Hayden Wood, co-founder and CEO, Bulb Countdown to COP, Energy retail, Low-carbon generation, Policy & regulation, Interviews, Bulb

The co-founder and chief executive of energy retailer Bulb talks about the need for utilities to show the kind of co-operation seen in other industries in order to accelerate progress on decarbonisation. As part of our Countdown to COP campaign, he also addresses the challenge of ensuring a just transition.

What opportunities does COP26 represent for the utilities sector, and how can we capitalise on them?

We have a huge opportunity to show global leadership this year, with all eyes on COP26 in November. And we should show leadership by making bold climate commitments, measuring and reporting on our own emissions, and helping consumers make greener choices.

COP26 allows us to show the rest of the world the progress we’ve already made, such as the huge growth in renewable energy in the UK. We can also showcase green technology across the utilities sector; promote the UK as a destination for green investment; and create highly skilled green jobs, particularly in areas of the UK that need them most.

What does the UK need to achieve in the next nine months to present itself as a world leader in tackling climate change? What role can utilities play in that?

We’ve made a great start by setting out ambitious targets and plans, like the government’s Energy White Paper, 10 Point Plan and nationally defined contribution. In the utilities sector we can help make these plans a reality. At Bulb we’re providing renewable energy to our 1.7 million members and developing new smart technology to help people save energy. Our sector has an important role to play, whether it’s decarbonising our own businesses, accelerating the roll out of heat pumps, or helping consumers make greener choices. But we can’t do it alone, so it’s essential that the government puts policies and incentives in place to help us succeed.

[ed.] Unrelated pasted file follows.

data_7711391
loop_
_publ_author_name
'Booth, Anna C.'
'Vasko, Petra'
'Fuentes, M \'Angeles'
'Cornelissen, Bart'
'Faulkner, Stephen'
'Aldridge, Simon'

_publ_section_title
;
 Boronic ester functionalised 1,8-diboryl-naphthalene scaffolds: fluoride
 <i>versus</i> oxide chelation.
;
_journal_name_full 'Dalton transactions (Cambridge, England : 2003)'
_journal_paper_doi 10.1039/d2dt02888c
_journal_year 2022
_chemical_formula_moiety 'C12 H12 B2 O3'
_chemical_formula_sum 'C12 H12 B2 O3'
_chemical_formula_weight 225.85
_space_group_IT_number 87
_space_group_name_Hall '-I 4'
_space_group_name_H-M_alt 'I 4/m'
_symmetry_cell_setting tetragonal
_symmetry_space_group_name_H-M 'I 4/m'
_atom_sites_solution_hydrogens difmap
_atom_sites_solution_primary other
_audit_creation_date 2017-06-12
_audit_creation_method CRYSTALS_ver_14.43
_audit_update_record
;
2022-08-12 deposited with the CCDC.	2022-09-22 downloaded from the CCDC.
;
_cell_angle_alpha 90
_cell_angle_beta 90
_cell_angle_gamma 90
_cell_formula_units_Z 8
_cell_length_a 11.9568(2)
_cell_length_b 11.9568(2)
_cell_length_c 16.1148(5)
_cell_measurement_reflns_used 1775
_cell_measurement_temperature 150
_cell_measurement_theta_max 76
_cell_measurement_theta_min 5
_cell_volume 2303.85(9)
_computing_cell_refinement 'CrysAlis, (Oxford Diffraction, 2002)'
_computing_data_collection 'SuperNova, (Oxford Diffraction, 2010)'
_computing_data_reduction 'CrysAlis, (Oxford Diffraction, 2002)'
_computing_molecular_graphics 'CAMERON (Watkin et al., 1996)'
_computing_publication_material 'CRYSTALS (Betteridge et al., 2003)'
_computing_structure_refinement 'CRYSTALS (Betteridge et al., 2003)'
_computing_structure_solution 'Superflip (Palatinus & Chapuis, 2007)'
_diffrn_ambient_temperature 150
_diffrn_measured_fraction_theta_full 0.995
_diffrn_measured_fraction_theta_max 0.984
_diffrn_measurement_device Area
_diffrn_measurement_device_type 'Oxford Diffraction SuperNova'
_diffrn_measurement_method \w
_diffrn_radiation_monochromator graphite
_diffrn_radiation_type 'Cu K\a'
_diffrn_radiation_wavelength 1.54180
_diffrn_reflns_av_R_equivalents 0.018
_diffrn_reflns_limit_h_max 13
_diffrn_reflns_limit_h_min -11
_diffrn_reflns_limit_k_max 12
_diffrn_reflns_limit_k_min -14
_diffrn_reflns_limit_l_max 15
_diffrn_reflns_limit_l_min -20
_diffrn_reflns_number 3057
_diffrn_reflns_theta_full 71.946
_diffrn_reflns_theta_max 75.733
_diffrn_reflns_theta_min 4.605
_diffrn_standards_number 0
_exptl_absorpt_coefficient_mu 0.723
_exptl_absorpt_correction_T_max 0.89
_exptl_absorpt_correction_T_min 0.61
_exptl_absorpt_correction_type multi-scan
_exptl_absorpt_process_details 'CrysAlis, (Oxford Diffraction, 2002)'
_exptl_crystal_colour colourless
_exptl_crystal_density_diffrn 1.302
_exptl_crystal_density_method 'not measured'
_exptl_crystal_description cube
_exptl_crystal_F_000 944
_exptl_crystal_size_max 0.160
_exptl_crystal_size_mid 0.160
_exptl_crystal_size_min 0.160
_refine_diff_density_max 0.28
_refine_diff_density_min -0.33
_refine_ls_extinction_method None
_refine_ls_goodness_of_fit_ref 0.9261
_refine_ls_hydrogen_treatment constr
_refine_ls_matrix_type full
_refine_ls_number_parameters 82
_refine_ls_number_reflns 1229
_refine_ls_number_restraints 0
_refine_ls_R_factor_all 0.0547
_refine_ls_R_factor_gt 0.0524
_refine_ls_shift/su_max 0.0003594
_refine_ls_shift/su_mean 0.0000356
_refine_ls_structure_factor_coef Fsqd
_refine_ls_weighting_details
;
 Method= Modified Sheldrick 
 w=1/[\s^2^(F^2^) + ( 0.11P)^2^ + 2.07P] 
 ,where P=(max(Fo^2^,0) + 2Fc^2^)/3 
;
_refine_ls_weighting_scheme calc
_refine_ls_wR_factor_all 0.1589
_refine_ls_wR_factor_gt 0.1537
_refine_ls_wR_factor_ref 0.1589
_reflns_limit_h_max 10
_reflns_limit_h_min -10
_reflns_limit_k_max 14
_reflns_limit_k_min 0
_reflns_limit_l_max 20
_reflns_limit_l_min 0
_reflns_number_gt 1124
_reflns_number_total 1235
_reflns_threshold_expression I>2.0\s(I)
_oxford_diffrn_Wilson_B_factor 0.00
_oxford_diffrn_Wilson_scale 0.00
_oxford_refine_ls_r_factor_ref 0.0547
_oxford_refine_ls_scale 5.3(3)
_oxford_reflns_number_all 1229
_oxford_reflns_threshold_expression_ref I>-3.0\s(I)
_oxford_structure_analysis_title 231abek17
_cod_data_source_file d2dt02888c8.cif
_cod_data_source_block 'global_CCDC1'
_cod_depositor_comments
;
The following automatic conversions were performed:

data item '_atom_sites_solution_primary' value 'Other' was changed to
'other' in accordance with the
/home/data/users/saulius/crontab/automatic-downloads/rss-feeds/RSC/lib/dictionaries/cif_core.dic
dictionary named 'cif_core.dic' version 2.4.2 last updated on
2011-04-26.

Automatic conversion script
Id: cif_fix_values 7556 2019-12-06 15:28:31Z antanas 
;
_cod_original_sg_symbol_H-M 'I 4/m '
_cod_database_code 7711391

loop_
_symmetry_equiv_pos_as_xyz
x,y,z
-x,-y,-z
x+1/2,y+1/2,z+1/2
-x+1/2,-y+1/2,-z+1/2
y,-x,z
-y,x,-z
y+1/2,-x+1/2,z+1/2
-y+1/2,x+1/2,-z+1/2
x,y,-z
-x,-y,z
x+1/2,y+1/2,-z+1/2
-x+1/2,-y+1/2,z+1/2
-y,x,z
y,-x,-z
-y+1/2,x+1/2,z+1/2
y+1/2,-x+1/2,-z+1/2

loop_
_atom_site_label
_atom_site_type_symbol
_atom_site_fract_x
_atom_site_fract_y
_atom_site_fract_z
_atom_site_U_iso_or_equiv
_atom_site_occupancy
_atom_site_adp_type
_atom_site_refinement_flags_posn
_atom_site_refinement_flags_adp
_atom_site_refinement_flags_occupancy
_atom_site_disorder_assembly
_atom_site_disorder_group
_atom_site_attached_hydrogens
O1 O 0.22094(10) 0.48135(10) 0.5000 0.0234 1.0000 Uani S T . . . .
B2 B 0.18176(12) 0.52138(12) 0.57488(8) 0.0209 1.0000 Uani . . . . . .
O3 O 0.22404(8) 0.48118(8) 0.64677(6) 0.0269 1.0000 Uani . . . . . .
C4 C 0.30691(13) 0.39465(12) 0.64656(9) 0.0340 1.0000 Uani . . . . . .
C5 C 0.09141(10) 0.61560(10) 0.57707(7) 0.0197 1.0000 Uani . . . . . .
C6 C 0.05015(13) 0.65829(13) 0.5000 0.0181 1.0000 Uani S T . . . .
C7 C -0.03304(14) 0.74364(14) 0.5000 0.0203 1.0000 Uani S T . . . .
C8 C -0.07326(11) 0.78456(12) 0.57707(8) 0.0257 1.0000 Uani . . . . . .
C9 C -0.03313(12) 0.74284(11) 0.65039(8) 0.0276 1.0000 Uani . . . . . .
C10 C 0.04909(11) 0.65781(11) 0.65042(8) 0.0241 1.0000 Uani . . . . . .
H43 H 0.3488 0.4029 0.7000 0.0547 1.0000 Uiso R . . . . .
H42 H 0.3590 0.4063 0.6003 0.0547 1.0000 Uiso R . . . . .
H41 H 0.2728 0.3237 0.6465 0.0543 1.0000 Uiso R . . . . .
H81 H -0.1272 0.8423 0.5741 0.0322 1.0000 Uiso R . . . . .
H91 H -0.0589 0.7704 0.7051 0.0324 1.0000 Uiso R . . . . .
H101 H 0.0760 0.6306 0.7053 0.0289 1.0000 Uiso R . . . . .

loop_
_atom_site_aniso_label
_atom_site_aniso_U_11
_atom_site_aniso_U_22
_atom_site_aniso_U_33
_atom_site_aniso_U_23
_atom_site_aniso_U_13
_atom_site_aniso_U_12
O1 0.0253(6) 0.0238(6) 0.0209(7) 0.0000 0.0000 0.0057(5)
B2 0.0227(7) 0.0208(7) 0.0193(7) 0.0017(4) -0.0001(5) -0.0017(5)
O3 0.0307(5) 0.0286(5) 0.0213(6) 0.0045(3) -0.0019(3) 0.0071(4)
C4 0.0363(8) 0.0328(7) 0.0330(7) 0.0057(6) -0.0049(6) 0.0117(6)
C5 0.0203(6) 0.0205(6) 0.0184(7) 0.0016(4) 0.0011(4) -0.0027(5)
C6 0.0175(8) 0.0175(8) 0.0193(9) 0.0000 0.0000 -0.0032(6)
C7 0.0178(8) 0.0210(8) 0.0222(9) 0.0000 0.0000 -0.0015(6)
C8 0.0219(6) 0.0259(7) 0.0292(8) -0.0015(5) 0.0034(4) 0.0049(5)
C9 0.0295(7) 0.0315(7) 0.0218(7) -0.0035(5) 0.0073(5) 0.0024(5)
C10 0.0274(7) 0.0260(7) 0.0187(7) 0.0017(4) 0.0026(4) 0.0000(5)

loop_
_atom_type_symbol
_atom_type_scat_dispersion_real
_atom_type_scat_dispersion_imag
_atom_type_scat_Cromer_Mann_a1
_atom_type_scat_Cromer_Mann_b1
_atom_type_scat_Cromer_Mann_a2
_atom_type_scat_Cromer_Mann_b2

Where do you see further opportunities for pan-utilities co-operation on the path to decarbonisation?

We’re seeing innovation and change across the sector, but the only way we’ll decarbonise our industries is if we work together to accelerate progress. We’ve seen this type of success in other industries when companies work together to solve a clear challenge, like in aviation, through the Jet Zero initiative.

Through our industry bodies, we can work together to make bold commitments and collaborate on net zero strategies and plans.

What is your principle ask of the government and/or regulators to unlock the sector’s potential to accelerate the green transition?

The transition to net zero must be fair and affordable for everyone, and we need policies that support that. To lower bills and carbon emissions, we need to electrify the way we travel and the way we heat our homes. But right now electricity is more expensive than gas, and that’s partly because electricity is taxed more. It’s crazy that we’re taxing greener options instead of moving these costs to gas bills. We need to make green electricity cheaper and help more people afford green technology like heat pumps, which are crucial to lowering carbon emissions and reaching net zero. We need to make sure that people aren’t left behind.

How can utilities help to encourage all consumers to be more active participants in the net-zero journey?

To achieve net zero we’ll need millions of customers to change their behaviour, switch to electric cars and retrofit their homes. New technologies will play a crucial role. Around 30 to 50% of an individual’s carbon footprint comes from the way their home is powered. So there’s a huge opportunity to help the UK economy decrease its carbon impact by increasing access to affordable, greener energy, and smart, low-carbon energy solutions.

At Bulb we’re creating the technology that will help people save money, reduce carbon emissions and reach net zero. We’re building leading EV products and battery technology and installing smart meters to help our members take control of their energy usage, save money, and lower their carbon emissions.